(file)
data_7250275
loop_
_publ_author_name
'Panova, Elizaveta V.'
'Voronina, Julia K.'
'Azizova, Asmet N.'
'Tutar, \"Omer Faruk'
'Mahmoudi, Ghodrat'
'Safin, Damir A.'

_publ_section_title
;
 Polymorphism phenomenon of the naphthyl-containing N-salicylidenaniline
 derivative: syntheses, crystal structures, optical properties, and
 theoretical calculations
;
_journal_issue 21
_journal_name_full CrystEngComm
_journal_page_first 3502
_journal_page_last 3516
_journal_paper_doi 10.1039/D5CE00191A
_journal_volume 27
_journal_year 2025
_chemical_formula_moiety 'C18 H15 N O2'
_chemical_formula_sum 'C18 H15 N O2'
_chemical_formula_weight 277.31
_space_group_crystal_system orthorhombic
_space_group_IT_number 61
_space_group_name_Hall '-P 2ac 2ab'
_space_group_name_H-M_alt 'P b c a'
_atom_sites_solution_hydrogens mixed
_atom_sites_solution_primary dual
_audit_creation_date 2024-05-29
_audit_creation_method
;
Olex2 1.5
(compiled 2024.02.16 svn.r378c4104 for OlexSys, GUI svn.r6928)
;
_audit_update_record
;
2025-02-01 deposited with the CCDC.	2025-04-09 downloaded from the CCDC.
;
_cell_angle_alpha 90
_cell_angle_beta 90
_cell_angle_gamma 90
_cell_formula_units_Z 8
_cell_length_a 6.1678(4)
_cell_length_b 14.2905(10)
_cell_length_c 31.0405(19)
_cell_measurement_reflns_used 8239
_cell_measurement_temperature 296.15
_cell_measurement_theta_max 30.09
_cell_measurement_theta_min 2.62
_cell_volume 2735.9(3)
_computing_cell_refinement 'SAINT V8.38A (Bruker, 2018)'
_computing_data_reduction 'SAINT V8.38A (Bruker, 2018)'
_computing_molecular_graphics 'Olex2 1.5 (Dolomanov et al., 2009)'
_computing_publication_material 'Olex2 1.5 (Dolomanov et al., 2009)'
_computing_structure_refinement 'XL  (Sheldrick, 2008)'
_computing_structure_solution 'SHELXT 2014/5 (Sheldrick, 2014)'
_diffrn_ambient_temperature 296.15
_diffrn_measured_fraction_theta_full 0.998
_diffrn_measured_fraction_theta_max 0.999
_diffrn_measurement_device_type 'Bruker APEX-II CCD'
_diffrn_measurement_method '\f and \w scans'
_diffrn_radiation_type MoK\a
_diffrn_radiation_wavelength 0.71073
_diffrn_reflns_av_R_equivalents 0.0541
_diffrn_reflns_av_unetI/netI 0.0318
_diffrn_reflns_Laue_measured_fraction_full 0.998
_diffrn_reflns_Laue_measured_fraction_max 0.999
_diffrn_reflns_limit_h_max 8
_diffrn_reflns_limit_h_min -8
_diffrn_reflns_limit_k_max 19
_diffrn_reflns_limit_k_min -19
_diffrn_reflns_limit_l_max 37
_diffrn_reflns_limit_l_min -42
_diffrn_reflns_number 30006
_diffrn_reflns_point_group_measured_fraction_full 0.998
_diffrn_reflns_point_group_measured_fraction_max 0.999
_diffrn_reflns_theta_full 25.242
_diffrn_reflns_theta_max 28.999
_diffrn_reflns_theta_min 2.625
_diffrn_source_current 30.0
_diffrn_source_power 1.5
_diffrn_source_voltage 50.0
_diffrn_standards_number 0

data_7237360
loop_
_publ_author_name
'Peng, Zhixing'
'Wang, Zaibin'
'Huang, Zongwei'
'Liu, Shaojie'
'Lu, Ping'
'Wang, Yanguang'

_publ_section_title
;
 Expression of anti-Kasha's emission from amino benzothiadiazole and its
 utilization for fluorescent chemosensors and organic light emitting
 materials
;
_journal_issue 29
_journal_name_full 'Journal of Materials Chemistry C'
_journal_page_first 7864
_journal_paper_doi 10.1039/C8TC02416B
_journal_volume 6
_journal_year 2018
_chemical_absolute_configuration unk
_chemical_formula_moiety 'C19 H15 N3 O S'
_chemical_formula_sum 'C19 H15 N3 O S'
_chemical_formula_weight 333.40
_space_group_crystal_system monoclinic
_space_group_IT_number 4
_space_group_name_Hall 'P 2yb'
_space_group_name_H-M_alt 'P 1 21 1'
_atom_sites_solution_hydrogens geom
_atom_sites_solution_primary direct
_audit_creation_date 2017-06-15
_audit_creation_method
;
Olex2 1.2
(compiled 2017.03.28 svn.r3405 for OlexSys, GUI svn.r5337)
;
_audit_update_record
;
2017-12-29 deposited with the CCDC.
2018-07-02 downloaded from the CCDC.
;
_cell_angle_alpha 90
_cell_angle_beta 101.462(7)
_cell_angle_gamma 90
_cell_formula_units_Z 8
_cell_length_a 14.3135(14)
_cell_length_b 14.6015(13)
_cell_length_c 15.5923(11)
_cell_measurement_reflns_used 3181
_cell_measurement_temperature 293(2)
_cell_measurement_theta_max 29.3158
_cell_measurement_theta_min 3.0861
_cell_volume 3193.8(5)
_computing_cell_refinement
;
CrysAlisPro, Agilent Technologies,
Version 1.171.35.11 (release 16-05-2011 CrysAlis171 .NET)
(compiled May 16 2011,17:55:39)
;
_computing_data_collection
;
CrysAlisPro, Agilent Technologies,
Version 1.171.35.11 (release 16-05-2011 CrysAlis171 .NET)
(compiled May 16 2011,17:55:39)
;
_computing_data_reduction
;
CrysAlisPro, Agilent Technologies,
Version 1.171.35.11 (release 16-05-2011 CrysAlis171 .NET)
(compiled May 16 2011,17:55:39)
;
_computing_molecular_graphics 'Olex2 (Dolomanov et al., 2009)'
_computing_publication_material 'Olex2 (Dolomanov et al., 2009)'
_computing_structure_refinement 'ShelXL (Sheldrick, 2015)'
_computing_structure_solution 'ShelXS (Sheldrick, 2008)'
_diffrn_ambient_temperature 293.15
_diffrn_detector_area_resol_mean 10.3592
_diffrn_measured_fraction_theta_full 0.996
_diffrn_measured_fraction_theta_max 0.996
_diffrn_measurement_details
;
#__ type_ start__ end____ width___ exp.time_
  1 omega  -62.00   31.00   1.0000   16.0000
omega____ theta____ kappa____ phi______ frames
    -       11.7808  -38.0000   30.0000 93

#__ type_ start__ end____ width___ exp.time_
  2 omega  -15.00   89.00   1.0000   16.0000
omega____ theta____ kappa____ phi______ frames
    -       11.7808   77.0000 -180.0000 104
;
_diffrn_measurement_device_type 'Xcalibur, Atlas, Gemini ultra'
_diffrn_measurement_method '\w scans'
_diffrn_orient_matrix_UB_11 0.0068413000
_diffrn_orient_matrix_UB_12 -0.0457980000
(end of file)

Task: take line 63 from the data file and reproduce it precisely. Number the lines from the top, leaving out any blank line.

_diffrn_measurement_device_type 'Bruker APEX-II CCD'